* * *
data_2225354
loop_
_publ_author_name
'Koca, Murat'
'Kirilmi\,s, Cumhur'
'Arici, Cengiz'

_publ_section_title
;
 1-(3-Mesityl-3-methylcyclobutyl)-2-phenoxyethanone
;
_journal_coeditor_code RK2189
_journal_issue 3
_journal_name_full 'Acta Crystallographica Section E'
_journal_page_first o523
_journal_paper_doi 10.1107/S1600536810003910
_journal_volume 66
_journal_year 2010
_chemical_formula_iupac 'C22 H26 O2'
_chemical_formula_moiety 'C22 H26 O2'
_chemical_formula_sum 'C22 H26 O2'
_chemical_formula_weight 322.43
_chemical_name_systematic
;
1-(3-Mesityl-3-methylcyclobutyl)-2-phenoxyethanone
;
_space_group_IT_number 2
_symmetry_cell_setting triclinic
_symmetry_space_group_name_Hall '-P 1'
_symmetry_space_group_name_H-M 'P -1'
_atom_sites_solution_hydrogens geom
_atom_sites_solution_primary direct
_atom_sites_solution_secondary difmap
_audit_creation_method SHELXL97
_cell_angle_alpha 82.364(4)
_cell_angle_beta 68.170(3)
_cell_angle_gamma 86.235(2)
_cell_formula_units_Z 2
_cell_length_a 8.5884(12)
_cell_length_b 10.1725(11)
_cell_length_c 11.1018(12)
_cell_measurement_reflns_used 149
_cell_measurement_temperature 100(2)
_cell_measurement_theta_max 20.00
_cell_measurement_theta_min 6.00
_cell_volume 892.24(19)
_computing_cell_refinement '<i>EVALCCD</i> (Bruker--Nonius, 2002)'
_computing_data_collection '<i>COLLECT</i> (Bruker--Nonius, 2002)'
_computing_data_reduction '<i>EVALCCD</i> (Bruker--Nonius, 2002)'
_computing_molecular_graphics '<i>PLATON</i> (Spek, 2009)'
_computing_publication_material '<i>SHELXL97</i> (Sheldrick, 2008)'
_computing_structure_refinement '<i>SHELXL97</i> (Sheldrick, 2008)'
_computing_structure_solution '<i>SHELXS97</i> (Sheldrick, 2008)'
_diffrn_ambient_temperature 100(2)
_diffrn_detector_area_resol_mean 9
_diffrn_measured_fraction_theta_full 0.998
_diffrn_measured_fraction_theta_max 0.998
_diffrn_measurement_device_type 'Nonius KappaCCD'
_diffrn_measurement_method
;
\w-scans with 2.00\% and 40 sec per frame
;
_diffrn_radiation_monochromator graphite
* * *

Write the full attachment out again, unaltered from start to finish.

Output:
data_2225354
loop_
_publ_author_name
'Koca, Murat'
'Kirilmi\,s, Cumhur'
'Arici, Cengiz'

_publ_section_title
;
 1-(3-Mesityl-3-methylcyclobutyl)-2-phenoxyethanone
;
_journal_coeditor_code RK2189
_journal_issue 3
_journal_name_full 'Acta Crystallographica Section E'
_journal_page_first o523
_journal_paper_doi 10.1107/S1600536810003910
_journal_volume 66
_journal_year 2010
_chemical_formula_iupac 'C22 H26 O2'
_chemical_formula_moiety 'C22 H26 O2'
_chemical_formula_sum 'C22 H26 O2'
_chemical_formula_weight 322.43
_chemical_name_systematic
;
1-(3-Mesityl-3-methylcyclobutyl)-2-phenoxyethanone
;
_space_group_IT_number 2
_symmetry_cell_setting triclinic
_symmetry_space_group_name_Hall '-P 1'
_symmetry_space_group_name_H-M 'P -1'
_atom_sites_solution_hydrogens geom
_atom_sites_solution_primary direct
_atom_sites_solution_secondary difmap
_audit_creation_method SHELXL97
_cell_angle_alpha 82.364(4)
_cell_angle_beta 68.170(3)
_cell_angle_gamma 86.235(2)
_cell_formula_units_Z 2
_cell_length_a 8.5884(12)
_cell_length_b 10.1725(11)
_cell_length_c 11.1018(12)
_cell_measurement_reflns_used 149
_cell_measurement_temperature 100(2)
_cell_measurement_theta_max 20.00
_cell_measurement_theta_min 6.00
_cell_volume 892.24(19)
_computing_cell_refinement '<i>EVALCCD</i> (Bruker--Nonius, 2002)'
_computing_data_collection '<i>COLLECT</i> (Bruker--Nonius, 2002)'
_computing_data_reduction '<i>EVALCCD</i> (Bruker--Nonius, 2002)'
_computing_molecular_graphics '<i>PLATON</i> (Spek, 2009)'
_computing_publication_material '<i>SHELXL97</i> (Sheldrick, 2008)'
_computing_structure_refinement '<i>SHELXL97</i> (Sheldrick, 2008)'
_computing_structure_solution '<i>SHELXS97</i> (Sheldrick, 2008)'
_diffrn_ambient_temperature 100(2)
_diffrn_detector_area_resol_mean 9
_diffrn_measured_fraction_theta_full 0.998
_diffrn_measured_fraction_theta_max 0.998
_diffrn_measurement_device_type 'Nonius KappaCCD'
_diffrn_measurement_method
;
\w-scans with 2.00\% and 40 sec per frame
;
_diffrn_radiation_monochromator graphite